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Opinion: Macron’s lesson for our youth

Nigeria’s young, aspiring leaders have a thing or two to learn from the political sagacity of French liberal centrist politician, Emmanuel Macron, who blazed to an emphatic victory after the two-stage presidential election that ended on Sunday, 7th  May 2017. He beat his sole opponent of the ultra-rightist National Front, Ms Marion Anne Perrine Le Pen, by 65 per cent to 35 per cent of the votes already counted. Le Pen immediately conceded. Emmanuel Macron It was an election in which the French people were given the choice between Le Pen, who campaigned on the agenda of leading France out of the European Union in the mode of “Brexit”, and Macron, who vowed to keep France in Europe, open up the country’s economy to more capitalist fillip while protecting its citizens from growing Islamic terror.

With his overwhelming victory, France served notice to its neighbours in Europe and the world at large that it was not ready to join the nationalist bandwagon rippling through Western democracies as evident in the United Kingdom’s Brexit and the United State’s election of President Donald Trump. Macron is just 39, which makes him the youngest leader of France since Napoleon Bonaparte. He had never held an elected office, and he campaigned on an independent platform,  En Marche France  (France on the Move). Combining an element of luck with surprisingly skillful campaigning in a political process that saw older political parties falling by the wayside, Macron, an investment banker and former minister in the outgoing government of Francois Hollande, has the difficult task of making France more business-friendly while also maintaining the social safety nets that the French people have become used to.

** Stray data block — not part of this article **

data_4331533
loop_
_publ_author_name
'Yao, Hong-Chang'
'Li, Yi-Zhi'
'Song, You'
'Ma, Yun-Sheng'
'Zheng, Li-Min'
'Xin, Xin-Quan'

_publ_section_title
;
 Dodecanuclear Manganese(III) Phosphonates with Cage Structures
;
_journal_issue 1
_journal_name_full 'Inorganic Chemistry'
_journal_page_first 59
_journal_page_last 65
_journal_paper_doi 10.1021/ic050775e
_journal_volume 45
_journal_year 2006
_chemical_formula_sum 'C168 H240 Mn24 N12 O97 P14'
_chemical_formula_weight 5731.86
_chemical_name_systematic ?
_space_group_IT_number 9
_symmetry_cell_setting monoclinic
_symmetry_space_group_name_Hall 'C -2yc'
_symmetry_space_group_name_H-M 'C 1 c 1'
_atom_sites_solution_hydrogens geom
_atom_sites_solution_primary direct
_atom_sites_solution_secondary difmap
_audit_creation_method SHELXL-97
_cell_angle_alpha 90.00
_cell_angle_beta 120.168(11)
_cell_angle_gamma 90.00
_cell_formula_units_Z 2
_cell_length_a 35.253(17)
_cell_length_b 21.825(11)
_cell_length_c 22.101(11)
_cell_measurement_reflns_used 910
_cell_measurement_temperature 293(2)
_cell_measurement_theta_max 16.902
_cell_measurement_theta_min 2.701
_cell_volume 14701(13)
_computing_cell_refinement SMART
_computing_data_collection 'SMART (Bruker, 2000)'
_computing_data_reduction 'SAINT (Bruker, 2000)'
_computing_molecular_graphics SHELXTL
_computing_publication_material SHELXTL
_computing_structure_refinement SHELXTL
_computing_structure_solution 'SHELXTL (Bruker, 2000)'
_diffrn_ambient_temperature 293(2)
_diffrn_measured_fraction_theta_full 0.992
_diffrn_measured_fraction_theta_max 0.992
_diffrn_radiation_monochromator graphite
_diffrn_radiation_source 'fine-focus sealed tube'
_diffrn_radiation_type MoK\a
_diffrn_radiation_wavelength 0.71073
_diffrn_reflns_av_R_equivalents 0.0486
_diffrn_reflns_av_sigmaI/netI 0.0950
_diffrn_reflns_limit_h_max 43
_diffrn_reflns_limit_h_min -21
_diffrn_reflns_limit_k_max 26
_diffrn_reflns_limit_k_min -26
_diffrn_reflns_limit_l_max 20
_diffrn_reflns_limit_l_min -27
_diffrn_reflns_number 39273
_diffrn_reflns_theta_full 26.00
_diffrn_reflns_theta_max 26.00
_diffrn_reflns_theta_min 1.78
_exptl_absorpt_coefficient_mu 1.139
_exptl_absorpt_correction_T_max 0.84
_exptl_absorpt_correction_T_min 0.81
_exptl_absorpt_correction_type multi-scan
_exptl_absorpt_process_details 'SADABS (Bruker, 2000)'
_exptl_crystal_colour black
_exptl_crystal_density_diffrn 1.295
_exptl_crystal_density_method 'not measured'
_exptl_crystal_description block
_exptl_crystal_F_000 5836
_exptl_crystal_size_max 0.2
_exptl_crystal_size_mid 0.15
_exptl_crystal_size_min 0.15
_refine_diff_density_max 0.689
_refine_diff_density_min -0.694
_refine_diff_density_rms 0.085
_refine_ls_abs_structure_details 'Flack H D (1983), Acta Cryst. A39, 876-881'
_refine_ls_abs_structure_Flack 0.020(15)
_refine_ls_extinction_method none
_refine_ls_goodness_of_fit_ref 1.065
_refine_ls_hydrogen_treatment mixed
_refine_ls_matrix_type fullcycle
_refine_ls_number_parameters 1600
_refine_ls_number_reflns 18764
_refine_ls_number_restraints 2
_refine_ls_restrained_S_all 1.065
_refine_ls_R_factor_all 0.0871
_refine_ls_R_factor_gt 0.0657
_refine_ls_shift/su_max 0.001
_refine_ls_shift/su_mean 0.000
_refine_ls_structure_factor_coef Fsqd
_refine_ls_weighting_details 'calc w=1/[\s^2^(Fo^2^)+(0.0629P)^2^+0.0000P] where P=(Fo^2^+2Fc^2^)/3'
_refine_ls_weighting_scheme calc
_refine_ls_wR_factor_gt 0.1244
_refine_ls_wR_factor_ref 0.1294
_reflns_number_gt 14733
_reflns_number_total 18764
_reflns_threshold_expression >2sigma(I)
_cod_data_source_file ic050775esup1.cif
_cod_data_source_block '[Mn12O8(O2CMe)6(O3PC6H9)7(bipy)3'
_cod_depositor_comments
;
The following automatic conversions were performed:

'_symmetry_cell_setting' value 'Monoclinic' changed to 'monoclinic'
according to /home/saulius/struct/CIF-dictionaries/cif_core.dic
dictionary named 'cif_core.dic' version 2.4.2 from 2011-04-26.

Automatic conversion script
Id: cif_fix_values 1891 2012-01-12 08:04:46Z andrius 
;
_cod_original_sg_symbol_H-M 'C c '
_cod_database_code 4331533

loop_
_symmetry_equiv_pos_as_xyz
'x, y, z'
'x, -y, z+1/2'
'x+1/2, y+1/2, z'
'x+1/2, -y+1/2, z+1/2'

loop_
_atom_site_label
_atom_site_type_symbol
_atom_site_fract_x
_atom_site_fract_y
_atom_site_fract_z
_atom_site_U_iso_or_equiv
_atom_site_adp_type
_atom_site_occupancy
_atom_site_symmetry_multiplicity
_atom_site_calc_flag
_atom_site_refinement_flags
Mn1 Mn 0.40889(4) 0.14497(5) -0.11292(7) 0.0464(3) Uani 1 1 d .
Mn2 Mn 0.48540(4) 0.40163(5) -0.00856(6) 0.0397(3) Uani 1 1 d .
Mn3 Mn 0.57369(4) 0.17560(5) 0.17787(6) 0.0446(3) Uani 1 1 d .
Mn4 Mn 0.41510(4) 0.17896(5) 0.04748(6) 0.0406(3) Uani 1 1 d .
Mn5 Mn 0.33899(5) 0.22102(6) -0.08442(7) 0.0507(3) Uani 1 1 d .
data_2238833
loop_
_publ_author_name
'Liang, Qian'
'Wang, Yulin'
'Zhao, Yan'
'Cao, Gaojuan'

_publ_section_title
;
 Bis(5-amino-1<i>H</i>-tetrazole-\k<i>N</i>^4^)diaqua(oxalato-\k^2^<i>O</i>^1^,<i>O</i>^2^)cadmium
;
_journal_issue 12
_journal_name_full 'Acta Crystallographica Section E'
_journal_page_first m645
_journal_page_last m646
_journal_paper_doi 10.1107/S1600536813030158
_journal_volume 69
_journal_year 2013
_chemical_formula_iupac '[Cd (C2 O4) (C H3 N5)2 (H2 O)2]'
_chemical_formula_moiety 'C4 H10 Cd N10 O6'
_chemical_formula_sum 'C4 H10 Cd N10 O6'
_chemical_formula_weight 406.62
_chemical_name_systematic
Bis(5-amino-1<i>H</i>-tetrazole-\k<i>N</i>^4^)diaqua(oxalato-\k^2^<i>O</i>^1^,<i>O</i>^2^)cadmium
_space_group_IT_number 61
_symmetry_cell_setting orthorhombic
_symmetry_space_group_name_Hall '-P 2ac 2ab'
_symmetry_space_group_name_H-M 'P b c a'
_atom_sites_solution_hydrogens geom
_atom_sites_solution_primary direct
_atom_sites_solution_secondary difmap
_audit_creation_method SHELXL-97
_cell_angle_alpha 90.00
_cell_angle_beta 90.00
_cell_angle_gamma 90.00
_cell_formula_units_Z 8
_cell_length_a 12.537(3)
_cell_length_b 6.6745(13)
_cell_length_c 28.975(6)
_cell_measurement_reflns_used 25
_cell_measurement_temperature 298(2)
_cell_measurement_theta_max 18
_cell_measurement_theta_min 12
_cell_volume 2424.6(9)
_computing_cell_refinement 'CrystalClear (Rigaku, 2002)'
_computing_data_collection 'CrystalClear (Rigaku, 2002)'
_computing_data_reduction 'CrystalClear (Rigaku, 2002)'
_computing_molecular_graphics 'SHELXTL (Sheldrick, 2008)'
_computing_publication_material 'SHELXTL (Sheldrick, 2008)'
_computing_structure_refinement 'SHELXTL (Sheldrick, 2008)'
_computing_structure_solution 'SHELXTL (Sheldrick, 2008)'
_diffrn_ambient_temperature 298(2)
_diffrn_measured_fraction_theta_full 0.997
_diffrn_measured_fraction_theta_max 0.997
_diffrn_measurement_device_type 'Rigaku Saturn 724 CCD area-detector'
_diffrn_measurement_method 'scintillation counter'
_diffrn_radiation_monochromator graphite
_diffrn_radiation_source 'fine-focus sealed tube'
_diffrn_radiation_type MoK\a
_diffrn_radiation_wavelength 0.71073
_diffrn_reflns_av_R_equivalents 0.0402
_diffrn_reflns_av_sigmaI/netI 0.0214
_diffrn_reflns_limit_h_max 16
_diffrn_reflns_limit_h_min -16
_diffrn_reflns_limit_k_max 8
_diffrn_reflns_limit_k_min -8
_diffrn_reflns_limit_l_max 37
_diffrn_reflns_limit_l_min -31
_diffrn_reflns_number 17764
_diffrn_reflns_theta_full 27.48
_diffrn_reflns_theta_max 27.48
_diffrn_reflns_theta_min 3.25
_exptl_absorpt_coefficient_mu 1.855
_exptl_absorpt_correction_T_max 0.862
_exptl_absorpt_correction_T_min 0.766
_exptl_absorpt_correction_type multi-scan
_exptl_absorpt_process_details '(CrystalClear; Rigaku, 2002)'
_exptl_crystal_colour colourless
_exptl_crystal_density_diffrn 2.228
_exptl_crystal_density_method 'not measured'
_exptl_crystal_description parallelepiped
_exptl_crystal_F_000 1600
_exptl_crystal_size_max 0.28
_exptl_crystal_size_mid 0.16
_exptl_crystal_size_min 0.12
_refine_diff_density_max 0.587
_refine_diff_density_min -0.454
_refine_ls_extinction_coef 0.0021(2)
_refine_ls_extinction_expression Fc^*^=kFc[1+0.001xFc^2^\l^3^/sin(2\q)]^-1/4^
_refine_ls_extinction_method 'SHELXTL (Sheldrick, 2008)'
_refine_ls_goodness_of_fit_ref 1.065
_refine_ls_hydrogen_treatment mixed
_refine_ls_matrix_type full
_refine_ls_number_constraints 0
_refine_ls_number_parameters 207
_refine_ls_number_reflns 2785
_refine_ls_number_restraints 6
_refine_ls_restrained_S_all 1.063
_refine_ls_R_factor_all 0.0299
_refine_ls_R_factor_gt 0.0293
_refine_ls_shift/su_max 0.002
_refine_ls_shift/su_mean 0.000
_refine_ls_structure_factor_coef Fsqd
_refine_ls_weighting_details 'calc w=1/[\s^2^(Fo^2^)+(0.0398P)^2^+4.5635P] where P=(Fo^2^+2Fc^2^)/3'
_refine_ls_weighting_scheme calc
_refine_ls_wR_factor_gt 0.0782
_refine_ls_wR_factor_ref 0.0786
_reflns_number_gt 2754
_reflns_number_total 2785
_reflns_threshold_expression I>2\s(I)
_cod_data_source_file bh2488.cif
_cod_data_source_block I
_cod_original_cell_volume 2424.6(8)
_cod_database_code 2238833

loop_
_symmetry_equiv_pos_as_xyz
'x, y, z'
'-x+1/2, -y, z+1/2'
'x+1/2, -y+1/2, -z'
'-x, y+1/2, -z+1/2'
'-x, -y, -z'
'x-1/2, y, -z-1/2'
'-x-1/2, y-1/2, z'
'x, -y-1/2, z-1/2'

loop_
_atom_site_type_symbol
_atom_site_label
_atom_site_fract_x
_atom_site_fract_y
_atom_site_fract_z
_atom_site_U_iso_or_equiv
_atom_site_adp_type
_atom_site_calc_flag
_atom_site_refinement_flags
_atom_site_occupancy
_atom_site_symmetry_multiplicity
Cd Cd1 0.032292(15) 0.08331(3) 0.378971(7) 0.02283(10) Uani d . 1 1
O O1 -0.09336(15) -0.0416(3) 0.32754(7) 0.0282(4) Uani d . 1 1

The first lesson for the Nigerian youth from the Macron example is that you do not need a political “godfather” if you really want to change the political landscape and implement your  vision of society. You do not sit back and complain about how the older generation of leaders have hijacked the polity and won’t transfer power to the youth. You go out and fight for it. If you do not fight you may never get anything. The older generation will cling to power until someone takes it away from them. The second is that our young should take themselves more seriously than they now do. Macron has shown that young people are still very capable of achieving uncommon exploits. Even the older generation of Nigerian leaders and founding fathers, whether civilian or military, started even earlier than Macron to aspire and occupy leadership positions. Macron was able to capitalise on the yearnings of the French people for change to shove aside entrenched political parties and leaders to be elected the president based on a non-party movement he started only in April 2016. If you want anything, get up and go grab it!


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Posted by on May 10 2017. Filed under Africa, Headlines. You can follow any responses to this entry through the RSS 2.0. You can leave a response or trackback to this entry

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